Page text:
Lollards: since the 14th century. Challenged some of the core religious teachings of the Church. The majority of these were to be found in areas of the Midlands and the east of England; the majority of the supporters were from the literate artisan or merchant class.
Lutherans: those who had taken up the teachings of Martin Luther, who had challenged the key beliefs of the Catholic church and his POV was that it was more important for the individual to establish his/her relationship with God rather than through community action and the priest.
Believers in Royal Supremacy: new ideas were being used to examine the relationship between the monarchy and God and the Catholic Church. It was this later questioning which was to present the most immediate challenges to the status quo in England.
Religious Reformers and Conservatives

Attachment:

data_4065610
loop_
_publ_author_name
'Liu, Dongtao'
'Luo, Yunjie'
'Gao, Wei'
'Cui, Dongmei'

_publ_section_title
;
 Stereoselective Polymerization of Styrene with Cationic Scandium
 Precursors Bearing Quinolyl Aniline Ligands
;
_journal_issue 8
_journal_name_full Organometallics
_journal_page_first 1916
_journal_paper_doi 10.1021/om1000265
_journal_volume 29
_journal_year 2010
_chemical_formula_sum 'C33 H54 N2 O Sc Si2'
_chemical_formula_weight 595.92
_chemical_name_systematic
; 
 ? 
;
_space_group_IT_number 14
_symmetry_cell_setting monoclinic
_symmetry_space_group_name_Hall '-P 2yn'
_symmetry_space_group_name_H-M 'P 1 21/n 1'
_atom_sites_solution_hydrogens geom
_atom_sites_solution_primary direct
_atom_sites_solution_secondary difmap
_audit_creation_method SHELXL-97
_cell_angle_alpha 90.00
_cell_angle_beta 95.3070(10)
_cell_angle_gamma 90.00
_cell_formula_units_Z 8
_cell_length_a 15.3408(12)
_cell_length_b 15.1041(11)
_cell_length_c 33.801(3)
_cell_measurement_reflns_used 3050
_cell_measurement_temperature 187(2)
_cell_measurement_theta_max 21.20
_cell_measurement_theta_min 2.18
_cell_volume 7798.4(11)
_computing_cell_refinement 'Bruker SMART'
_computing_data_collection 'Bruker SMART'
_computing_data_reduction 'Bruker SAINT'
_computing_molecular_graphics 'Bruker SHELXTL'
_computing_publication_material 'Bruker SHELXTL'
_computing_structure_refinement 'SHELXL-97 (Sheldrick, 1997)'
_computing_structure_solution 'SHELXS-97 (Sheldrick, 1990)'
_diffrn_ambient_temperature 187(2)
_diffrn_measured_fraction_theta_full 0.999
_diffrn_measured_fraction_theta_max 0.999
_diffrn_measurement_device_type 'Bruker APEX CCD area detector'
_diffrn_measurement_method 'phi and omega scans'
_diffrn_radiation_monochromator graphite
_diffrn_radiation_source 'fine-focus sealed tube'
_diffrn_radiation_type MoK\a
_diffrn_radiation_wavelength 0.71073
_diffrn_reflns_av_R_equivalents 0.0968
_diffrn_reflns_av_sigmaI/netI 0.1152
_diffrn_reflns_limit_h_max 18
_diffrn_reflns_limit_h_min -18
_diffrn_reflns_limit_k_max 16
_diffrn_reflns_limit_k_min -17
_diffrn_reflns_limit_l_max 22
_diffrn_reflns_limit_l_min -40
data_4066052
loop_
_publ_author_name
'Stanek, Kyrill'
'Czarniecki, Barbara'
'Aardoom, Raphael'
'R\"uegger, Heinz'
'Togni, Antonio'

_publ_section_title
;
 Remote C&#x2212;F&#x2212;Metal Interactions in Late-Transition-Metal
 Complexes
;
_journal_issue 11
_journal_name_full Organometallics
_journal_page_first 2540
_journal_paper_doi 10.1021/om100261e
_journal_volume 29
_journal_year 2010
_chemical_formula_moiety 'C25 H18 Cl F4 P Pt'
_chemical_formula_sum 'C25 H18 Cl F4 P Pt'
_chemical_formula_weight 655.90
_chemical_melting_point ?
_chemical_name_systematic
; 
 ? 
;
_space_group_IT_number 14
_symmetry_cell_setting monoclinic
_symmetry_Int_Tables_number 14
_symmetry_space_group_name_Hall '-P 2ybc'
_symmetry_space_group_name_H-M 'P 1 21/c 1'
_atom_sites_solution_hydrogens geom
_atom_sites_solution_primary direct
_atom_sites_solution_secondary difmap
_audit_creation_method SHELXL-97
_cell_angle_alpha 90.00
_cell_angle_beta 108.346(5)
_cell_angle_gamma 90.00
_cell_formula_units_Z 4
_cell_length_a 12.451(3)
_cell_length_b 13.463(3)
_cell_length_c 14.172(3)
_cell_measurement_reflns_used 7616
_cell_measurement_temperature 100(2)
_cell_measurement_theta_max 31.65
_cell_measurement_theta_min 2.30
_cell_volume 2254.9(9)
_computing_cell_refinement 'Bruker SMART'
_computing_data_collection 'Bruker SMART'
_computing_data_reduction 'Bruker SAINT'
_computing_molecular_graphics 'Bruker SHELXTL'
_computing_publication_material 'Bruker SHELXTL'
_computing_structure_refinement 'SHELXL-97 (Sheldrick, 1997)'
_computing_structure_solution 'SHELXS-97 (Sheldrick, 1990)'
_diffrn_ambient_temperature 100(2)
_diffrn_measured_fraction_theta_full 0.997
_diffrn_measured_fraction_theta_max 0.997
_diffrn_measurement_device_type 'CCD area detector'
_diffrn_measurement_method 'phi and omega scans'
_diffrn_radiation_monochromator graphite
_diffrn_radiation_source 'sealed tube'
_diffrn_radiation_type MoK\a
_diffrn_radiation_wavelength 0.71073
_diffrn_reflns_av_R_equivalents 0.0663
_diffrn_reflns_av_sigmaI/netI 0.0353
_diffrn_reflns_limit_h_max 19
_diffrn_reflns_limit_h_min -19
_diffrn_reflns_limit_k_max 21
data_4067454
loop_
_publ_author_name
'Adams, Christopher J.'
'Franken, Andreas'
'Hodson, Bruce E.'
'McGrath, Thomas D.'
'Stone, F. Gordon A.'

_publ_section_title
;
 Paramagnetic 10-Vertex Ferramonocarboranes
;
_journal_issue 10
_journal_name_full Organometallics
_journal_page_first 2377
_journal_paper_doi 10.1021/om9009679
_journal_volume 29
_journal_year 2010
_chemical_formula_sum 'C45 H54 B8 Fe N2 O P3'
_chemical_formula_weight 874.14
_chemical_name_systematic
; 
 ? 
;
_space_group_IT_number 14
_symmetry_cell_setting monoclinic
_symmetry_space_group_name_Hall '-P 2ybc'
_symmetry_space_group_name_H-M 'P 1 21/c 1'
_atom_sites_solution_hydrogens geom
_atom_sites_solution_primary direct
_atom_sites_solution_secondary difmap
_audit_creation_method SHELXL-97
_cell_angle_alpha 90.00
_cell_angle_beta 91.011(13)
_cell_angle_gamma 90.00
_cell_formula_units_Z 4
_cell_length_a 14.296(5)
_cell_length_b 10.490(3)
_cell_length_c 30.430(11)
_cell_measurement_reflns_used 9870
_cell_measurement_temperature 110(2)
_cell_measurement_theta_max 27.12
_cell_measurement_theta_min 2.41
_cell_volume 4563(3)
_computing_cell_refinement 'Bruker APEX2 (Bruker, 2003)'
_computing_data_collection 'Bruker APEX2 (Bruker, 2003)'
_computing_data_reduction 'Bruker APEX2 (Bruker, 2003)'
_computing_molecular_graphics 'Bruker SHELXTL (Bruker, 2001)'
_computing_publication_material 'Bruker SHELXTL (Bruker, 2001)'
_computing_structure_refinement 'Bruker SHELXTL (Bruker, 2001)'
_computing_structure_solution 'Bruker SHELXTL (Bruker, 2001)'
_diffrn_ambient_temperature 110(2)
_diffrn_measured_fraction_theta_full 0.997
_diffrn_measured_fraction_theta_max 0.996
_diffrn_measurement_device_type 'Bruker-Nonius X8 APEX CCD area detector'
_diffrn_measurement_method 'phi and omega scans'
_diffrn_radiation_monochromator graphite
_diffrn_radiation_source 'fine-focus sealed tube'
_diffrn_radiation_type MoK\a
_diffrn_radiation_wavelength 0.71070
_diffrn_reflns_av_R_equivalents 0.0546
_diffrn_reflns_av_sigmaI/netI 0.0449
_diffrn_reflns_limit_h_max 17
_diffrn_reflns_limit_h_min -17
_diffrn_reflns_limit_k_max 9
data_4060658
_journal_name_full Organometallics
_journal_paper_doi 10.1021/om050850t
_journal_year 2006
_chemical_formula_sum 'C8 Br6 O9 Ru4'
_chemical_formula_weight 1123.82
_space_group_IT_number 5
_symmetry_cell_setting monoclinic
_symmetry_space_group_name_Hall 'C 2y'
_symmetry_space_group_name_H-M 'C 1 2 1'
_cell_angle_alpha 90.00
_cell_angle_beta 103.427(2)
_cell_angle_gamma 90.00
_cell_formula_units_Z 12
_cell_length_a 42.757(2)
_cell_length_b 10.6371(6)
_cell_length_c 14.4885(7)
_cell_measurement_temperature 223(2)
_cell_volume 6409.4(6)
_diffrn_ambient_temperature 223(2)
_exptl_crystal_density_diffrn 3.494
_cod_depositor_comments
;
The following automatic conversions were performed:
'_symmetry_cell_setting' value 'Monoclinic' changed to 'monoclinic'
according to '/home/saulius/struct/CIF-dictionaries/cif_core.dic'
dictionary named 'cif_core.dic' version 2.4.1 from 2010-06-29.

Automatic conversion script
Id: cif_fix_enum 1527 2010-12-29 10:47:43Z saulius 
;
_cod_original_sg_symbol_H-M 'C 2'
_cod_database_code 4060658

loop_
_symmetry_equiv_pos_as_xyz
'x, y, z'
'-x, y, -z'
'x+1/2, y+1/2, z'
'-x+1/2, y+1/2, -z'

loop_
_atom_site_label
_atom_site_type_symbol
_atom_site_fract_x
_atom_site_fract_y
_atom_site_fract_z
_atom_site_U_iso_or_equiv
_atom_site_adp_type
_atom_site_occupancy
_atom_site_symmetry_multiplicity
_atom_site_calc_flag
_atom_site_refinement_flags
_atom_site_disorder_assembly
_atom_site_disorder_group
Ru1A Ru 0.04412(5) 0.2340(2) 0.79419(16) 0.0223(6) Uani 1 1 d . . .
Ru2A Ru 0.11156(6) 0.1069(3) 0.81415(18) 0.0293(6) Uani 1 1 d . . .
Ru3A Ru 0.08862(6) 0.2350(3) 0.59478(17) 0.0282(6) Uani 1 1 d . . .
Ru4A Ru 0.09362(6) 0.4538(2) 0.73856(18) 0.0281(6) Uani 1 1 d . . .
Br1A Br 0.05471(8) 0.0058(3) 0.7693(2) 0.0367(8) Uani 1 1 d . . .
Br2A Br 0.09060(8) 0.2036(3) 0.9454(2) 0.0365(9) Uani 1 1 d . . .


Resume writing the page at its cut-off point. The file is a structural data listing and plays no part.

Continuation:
* Affected not only by religion but also politics and economics * Based on a rediscovery of Latin and Greek texts, and leading humanists such as Thomas more spent considerable time learning Greek and translating key texts. * Humanists believed in the basic principles of the Catholic faith, especially the notion of free will. * They sought to purify the ideas of religion from errors which had developed through translations. * Their idea of progress depended on demystifying primary texts and restoring them to their original state. * By the 16th century leading humanists such as Erasmus, Grocyn, Linacre, John Colet and More himself were moving around Europe and spending time in London and Universities such as Cambridge, sharing ideas and commenting on each other’s work. * It is critical that the development of humanist ideas was based on published texts rather than religious beliefs which were conveyed through an oral tradition and were accepted without question. * Thinkers such as more were willing to